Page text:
LONDON (Reuters) - Arsene Wenger and Jose Mourinho continue one of the most poisonous and one-sided rivalries in English football when Arsenal host Manchester United on Sunday.
A fixture that once enjoyed the cachet of a heavyweight title fight - and often resembled one on the pitch as England’s preeminent teams slugged it out - has been relegated in status with United fifth and Arsenal sixth in the Premier League.
But although it has no bearing on the title race and both clubs are struggling to even finish in the top four, Wenger and Mourinho in such close proximity will add some needle to this weekend’s Emirates Stadium showdown.
Wenger has won only one of 15 meetings with a Mourinho team, and even that came in the Community Shield. What is more, he has endured regular taunts from nemesis Mourinho - a coach with vastly different football philosophy.
Mourinho once labelled Wenger a “voyeur” and on another occasion called him a “specialist in failure”. For his part, Wenger branded Mourinho “stupid”.
This season’s clash at Old Trafford, which ended in a 1-1 draw, passed off peacefully, but the relationship remains frosty.
Were in not for the two managers involved, the significance of Sunday’s fixture would be questionable, although for Arsenal the stakes are higher than for United.
Their hopes of finishing in the top four - something they have achieved 20 seasons in a row - look forlorn. Even five wins from their last five games would leave them relying on slip-ups by Liverpool and Manchester City.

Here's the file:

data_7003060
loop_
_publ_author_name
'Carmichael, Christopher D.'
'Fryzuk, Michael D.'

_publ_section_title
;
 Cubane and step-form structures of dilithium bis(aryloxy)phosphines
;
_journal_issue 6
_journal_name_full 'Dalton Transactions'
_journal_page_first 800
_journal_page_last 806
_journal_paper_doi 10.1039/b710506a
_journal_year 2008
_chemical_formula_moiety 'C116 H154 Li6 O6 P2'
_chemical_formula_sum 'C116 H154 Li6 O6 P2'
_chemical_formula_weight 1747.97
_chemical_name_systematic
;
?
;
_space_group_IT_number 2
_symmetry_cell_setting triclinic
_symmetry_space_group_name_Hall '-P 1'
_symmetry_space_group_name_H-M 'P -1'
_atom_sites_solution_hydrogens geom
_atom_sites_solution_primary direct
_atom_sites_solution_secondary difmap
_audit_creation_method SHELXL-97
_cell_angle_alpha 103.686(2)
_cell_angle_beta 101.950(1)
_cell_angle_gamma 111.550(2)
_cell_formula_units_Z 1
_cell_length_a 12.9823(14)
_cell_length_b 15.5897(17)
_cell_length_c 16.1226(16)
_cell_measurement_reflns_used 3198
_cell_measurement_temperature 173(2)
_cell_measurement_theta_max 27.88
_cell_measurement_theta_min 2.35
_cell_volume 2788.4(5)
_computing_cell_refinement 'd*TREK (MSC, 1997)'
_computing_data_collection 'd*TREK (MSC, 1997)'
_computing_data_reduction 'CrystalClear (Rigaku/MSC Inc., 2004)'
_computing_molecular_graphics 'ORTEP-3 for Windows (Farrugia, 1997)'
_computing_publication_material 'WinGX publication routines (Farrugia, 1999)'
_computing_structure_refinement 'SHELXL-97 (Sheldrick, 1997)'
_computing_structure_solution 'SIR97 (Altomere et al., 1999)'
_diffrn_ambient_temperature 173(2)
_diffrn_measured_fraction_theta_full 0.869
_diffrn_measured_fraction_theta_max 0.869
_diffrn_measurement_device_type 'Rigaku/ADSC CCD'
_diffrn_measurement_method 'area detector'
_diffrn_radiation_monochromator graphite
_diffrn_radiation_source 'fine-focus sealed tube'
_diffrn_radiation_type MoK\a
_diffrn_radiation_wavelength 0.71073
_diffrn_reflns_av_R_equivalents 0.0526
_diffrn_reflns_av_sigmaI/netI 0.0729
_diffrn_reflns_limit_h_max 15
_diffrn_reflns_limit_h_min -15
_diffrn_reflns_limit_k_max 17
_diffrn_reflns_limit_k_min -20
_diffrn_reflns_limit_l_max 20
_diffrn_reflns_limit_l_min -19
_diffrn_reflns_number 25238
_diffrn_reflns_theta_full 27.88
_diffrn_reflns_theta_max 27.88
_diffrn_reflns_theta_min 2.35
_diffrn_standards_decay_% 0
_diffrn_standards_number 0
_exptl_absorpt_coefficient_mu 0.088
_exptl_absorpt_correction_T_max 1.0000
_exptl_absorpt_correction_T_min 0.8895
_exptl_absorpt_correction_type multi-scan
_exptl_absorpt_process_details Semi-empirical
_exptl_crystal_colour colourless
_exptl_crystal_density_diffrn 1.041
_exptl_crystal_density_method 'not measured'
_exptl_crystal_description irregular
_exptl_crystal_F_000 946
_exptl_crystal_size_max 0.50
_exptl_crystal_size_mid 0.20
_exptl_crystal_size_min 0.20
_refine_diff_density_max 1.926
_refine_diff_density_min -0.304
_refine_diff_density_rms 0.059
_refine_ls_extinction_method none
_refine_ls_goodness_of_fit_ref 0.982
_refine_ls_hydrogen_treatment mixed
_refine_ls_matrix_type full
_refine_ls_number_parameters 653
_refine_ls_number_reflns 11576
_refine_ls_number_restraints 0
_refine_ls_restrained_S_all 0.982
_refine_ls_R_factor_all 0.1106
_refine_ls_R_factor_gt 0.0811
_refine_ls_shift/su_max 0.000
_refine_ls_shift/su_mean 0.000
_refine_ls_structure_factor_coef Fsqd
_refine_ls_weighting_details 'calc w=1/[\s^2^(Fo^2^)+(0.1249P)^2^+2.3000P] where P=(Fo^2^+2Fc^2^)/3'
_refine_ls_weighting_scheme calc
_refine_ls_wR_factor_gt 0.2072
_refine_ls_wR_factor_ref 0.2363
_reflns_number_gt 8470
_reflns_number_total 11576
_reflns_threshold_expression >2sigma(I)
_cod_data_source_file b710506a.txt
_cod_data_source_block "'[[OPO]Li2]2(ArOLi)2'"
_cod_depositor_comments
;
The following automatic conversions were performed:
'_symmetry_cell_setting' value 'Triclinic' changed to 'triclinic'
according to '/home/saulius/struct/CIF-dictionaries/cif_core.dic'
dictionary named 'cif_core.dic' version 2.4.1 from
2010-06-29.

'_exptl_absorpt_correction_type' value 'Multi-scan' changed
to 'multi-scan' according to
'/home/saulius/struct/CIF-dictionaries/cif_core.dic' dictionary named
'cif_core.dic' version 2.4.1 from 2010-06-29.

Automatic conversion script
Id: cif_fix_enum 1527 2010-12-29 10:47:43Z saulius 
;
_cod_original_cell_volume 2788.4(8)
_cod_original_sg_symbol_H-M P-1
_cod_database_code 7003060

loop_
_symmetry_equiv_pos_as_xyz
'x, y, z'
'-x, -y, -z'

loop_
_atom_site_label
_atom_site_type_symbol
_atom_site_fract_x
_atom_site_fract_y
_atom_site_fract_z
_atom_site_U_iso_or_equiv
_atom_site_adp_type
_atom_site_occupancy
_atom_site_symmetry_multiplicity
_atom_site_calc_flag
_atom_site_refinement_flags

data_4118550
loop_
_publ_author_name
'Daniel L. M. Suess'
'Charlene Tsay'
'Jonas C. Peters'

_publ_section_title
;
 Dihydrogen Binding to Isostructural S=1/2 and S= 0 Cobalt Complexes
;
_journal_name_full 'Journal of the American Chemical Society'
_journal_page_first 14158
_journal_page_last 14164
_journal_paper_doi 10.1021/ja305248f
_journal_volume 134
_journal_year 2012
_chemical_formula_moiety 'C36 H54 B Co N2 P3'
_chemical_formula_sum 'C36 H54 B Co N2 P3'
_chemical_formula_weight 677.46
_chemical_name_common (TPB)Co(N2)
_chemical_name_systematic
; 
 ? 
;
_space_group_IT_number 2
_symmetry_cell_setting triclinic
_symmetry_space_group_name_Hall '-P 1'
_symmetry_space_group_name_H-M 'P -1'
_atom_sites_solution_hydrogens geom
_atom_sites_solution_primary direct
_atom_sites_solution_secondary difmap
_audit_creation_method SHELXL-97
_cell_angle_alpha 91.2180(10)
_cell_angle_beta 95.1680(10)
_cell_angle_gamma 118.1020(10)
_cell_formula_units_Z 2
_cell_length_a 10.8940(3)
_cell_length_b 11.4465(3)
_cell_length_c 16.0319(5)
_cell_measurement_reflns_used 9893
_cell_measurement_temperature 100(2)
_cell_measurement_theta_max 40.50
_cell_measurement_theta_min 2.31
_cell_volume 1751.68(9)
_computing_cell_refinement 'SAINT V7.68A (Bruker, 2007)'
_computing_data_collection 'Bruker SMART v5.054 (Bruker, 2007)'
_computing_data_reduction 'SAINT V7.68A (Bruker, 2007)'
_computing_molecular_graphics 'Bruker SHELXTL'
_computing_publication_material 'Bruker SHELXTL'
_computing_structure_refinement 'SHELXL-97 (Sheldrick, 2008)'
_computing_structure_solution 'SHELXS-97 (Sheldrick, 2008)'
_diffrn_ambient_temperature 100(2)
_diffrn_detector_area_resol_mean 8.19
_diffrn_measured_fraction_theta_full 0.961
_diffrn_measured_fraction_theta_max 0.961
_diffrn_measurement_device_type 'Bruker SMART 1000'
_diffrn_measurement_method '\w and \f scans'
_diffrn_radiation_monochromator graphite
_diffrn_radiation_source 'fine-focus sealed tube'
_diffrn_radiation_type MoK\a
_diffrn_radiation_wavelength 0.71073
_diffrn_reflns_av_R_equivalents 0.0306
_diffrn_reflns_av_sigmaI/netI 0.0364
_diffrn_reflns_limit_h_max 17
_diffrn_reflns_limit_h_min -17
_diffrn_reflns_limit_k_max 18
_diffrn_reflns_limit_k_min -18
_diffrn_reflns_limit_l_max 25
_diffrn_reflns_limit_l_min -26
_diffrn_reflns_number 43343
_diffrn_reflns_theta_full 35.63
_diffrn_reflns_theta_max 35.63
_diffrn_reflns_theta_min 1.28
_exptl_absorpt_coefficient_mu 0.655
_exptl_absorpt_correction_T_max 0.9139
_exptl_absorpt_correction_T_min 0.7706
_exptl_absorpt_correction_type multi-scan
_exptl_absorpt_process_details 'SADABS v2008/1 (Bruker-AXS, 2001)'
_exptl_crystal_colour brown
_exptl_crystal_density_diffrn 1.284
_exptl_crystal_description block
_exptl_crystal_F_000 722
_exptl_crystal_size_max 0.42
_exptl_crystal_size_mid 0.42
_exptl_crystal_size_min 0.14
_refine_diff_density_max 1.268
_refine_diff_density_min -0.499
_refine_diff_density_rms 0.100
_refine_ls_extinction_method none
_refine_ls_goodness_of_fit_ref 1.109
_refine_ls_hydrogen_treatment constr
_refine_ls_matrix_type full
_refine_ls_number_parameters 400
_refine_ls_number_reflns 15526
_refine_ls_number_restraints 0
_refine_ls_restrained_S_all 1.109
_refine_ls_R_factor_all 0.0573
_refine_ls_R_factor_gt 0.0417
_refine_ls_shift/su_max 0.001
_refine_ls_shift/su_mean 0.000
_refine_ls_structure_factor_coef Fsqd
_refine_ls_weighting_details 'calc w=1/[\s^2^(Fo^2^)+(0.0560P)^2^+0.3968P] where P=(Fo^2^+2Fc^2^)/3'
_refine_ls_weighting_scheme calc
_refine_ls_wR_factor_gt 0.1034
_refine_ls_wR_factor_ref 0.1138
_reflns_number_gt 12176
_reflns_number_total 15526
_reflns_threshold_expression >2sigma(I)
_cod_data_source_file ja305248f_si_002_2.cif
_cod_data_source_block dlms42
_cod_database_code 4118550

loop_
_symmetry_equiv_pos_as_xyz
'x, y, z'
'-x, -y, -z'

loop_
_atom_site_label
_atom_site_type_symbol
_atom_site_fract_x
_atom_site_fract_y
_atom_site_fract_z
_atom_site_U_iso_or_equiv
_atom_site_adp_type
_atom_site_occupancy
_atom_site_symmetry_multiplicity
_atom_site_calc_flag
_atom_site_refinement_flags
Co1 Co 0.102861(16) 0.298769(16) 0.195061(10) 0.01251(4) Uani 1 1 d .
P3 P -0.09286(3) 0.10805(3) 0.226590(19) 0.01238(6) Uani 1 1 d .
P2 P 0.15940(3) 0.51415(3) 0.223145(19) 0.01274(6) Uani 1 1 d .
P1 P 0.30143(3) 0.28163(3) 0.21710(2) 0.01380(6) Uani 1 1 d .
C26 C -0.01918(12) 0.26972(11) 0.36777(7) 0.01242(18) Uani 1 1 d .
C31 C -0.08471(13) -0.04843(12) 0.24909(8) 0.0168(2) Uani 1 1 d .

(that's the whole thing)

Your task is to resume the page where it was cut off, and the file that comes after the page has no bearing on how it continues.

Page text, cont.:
Defeat by United would extinguish any realistic chance Arsenal have of playing in next season’s Champions League -- snapping an ever-present sequence stretching back to 1997.
”It’s not in our hands,“ Wenger said. ”It is a big game. But for us more than focusing on the fact it is Manchester United, a big club and a big rivalry over the years, what is important is to have the chance to achieve our target.
“We have no choice, we have to beat them.”
On paper, fifth-placed United, who are five points above Arsenal having played a game more, have a better chance of finishing in the top four. But that appears to be Mourinho’s Plan B with Europa League glory beckoning.
The Arsenal clash is sandwiched between away and home legs of the semi-final against Celta Vigo, and Mourinho is clearly prioritising the only piece of silverware to elude him, especially as that would ensure a Champions League spot.
”We have two matches in one week against Celta,“ said Mourinho, for whom winning the Europa League would complete a set of trophies. ”It’s important to have everybody. In relation to the Premier League, I think it’s too late.
“We played nine matches, seven of them in the Premier League (in April), and we had too many problems, too many players absent. We paid the price.”
Wenger, whose future at Arsenal remains uncertain, is not buying any mind games, though.
”We cannot speculate on any weakness of Manchester United. No matter who plays, they will have a strong team out.
“Only a top-level performance will get us the win we want.”
Reporting by Martyn Herman, editing by Larry King